There was a developing Scottish literary culture which was thriving in Inverness. Beth joined other writers, one of whom, Hugh Patrick Fraser McIntosh (whose name of course was so close to Beth’s) became a close friend. They encouraged each other to write short stories and poetry, sending them off for publication, particularly to the weekly Westminster Gazette. Despite her previous confidence, in this new venture, like so many notable women writers before her, Beth doubted whether a female name would catch the attention of the publishers so she chose a pen-name, Gordon Daviot and so, from 1925 Gordon Daviot was regularly featured in print.
And what of Hugh who played such a vital role in supporting her? Learning from life’s tragedies was part of Beth’s backdrop for writing. Leaving her career in teaching after the deaths of her mother and her first love Gordon Barber there now followed the death of Hugh McIntosh. He had moved to Inverness after being invalided out of the army with tuberculosis. Friendship might have led to romance but once again it led to grief. Beth was never to marry or even it appears to have had a long term serious romantic relationship – writing became her all.
Both Beth’s sisters now lived in London and she still visited them when relieved of caring duties at home. Her writing became impregnated with ‘another lifestyle’ that maybe she craved from Scotland. Her first two full length novels were Kif and The Man in the Queue. Both are full of joyful descriptions of London but where Kif took its subjects as class divisions and the lack of care for former soldiers (giving vent to some of Beth’s political views), The Man in the Queue introduces us to Inspector Alan Grant, who formed the main character in future crime thrillers and a further pen-name for the crime genre as Josephine Tey in memory of her mother.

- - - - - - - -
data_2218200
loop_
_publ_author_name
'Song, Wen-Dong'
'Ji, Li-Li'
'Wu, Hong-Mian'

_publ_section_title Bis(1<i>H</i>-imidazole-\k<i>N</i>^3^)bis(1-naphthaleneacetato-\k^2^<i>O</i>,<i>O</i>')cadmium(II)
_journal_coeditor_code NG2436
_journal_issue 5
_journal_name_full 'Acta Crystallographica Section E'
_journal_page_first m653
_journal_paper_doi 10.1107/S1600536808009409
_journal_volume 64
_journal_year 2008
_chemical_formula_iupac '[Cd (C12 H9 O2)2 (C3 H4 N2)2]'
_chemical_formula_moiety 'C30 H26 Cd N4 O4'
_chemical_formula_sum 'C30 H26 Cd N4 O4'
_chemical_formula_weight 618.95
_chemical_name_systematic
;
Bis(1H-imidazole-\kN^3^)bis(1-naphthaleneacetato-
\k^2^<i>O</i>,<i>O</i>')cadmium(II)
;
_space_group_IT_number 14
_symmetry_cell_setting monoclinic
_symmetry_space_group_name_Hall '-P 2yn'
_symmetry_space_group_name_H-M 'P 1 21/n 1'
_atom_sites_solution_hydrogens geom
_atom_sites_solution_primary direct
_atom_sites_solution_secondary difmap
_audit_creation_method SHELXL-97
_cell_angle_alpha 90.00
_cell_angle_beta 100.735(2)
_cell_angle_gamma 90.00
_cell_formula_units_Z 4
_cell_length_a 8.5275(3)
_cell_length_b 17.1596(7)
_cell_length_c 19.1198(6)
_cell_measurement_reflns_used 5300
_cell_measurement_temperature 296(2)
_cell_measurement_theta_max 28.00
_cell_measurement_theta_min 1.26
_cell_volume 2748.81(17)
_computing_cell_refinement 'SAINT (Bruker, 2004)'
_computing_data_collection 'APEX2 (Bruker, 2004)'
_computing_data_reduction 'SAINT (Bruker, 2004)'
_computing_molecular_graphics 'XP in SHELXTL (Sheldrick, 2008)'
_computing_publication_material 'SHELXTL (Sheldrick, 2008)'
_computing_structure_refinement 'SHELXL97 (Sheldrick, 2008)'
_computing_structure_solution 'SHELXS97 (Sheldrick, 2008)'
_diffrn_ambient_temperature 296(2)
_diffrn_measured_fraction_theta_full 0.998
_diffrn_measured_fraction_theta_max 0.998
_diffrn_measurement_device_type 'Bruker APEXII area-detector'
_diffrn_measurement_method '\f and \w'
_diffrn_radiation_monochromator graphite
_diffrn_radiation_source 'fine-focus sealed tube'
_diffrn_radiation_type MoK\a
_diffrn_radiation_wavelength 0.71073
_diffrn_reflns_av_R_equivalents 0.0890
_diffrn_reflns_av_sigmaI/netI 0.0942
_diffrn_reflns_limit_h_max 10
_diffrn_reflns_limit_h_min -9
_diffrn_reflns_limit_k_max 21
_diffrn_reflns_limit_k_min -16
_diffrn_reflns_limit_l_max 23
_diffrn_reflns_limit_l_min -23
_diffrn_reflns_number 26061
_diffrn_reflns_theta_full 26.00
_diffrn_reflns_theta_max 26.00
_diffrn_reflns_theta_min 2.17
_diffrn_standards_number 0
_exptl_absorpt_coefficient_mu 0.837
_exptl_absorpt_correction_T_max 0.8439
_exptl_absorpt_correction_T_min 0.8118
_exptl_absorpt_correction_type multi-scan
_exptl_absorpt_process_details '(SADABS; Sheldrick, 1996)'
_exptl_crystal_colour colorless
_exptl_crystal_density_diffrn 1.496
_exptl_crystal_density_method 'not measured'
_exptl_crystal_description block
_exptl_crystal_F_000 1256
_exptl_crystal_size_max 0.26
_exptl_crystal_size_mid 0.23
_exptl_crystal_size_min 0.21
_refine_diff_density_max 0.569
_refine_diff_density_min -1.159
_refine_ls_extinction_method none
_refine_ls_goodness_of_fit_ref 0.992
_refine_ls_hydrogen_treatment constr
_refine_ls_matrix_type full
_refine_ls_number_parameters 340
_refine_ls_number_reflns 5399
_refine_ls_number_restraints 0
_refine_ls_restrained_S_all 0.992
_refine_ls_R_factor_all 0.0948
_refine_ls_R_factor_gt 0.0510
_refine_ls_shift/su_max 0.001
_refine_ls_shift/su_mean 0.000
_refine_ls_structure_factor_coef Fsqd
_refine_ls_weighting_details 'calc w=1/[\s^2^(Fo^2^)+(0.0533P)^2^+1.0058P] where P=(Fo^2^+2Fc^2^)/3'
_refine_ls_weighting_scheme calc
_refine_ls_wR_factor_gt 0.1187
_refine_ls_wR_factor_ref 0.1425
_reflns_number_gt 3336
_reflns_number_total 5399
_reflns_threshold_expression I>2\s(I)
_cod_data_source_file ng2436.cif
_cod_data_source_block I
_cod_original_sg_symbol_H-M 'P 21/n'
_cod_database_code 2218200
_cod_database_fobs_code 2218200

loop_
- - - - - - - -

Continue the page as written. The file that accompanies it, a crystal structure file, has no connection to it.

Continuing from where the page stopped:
Meanwhile, as Gordon Daviot, Beth was expanding her writing to stage plays and linking it to her love and thorough background research of history. Her most successful theatre work was Richard of Bordeaux, an innovative play which attracted a lot of critical acclaim. Casting John Gielgud as Richard, not only established his fame but led to a lifetime friendship with Beth. On visits to London by train, Beth transformed from the carer to the famous author feted amongst celebrity theatrical circles. Later her focus combined mystery with history as Inspector Grant lies in his hospital bed unravelling the ‘truth’ behind Richard II and the murder of the Princes in the Tower.
Gielgud was quoted as calling the writing of Beth’s crime thrillers her ‘yearly knitting’, but they became a source of financial independence and established her fame again. She featured in lists alongside Agatha Christie and Dorothy L Sayers as great female crime writers of the time.
Ultimately private, Beth died in 1952 of cancer, which she had probably kept to herself as well. Amongst her papers was found the manuscript for The Singing Sands, (and three other novels) which were printed posthumously. And from the substantial estate in her will, she left a large legacy for the National Trust and a commitment that any future proceeds from her work would also go to that organisation.
If Josephine Tey is new to you too, she is still worth a read.